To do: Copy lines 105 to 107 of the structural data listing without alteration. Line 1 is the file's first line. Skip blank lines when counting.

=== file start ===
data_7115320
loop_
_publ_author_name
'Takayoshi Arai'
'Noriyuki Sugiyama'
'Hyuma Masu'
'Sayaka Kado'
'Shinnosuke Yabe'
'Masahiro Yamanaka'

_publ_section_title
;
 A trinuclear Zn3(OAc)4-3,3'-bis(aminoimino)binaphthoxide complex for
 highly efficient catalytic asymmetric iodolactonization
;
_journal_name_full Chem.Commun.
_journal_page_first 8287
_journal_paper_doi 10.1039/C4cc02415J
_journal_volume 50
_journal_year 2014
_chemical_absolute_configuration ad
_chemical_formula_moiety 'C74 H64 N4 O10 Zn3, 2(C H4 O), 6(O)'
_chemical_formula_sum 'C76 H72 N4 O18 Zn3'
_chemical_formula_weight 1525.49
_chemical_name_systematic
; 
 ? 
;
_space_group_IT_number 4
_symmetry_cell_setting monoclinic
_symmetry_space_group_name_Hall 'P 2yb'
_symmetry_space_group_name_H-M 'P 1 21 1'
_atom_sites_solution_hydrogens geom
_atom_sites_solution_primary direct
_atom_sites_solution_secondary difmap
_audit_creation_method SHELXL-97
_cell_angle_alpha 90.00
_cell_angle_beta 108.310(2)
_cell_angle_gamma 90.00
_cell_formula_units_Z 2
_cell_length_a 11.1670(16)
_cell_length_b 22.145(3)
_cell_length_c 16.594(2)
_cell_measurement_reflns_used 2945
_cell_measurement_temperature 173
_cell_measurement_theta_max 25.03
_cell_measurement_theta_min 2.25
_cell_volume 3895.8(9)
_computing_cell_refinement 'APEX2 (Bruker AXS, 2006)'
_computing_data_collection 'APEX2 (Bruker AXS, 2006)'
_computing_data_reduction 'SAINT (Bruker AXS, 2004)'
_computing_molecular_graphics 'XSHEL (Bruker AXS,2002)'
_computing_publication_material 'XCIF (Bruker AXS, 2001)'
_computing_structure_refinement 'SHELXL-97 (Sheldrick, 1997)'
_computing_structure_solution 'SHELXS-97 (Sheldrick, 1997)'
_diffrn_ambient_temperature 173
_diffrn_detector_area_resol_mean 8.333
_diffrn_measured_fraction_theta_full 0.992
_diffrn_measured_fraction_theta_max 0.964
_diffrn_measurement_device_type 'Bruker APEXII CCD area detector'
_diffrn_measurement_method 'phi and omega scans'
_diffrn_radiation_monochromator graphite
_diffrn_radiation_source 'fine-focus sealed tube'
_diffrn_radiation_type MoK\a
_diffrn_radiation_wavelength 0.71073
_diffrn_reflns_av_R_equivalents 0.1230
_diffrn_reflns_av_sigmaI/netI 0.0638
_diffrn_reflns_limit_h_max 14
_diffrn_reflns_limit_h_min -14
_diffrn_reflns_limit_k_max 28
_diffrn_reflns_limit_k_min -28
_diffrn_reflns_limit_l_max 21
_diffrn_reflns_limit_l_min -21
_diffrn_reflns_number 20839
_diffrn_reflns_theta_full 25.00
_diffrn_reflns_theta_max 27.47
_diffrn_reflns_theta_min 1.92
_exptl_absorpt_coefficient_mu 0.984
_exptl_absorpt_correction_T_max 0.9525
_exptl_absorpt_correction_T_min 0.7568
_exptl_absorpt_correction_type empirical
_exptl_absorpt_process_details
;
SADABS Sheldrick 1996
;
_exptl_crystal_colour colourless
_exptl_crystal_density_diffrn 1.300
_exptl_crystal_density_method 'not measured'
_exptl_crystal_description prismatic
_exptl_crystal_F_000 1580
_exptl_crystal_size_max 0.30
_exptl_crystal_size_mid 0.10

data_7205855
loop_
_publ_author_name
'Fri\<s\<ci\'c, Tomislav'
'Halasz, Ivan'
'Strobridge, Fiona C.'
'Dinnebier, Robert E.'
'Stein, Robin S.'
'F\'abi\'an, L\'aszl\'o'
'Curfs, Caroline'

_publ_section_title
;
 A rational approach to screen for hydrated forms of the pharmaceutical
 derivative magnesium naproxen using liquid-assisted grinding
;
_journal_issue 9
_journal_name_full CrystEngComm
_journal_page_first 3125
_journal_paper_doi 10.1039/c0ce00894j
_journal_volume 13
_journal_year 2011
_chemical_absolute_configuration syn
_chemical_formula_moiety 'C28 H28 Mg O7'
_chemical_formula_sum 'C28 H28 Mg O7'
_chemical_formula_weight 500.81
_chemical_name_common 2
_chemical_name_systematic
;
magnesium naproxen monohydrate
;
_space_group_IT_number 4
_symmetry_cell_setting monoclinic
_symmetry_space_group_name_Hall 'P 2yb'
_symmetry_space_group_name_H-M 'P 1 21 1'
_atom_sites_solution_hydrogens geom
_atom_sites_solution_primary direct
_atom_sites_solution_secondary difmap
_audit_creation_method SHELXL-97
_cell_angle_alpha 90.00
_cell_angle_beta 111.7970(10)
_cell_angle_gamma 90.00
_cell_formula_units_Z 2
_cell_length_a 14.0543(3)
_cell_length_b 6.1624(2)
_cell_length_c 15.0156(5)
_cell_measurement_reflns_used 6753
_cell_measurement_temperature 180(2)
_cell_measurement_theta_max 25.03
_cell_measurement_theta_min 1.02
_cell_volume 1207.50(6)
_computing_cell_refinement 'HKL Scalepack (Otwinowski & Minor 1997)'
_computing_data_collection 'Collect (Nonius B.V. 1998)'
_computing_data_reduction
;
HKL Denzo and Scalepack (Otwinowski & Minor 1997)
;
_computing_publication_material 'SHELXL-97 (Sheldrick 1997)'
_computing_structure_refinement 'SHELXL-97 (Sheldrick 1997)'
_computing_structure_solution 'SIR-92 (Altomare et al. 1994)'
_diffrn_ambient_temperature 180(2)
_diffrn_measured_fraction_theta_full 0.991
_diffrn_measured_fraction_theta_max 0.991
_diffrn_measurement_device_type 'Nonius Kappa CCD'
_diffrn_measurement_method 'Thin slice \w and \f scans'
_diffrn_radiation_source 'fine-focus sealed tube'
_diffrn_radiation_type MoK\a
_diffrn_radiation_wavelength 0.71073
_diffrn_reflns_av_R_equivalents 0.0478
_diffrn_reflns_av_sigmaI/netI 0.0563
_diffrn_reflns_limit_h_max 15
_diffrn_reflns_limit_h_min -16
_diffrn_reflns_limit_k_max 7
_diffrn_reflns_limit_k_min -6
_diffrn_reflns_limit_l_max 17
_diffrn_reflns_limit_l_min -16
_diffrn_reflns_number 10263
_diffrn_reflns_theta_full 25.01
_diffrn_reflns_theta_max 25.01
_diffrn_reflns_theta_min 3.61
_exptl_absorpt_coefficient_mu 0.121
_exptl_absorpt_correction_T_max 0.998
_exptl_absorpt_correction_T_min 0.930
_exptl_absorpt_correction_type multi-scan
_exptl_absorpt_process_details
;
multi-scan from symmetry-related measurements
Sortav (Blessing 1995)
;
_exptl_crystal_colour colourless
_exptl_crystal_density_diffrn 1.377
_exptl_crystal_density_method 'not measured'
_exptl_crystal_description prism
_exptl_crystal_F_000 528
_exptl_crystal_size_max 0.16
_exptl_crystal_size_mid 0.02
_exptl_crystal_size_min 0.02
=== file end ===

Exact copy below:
 derivative magnesium naproxen using liquid-assisted grinding
;
_journal_issue 9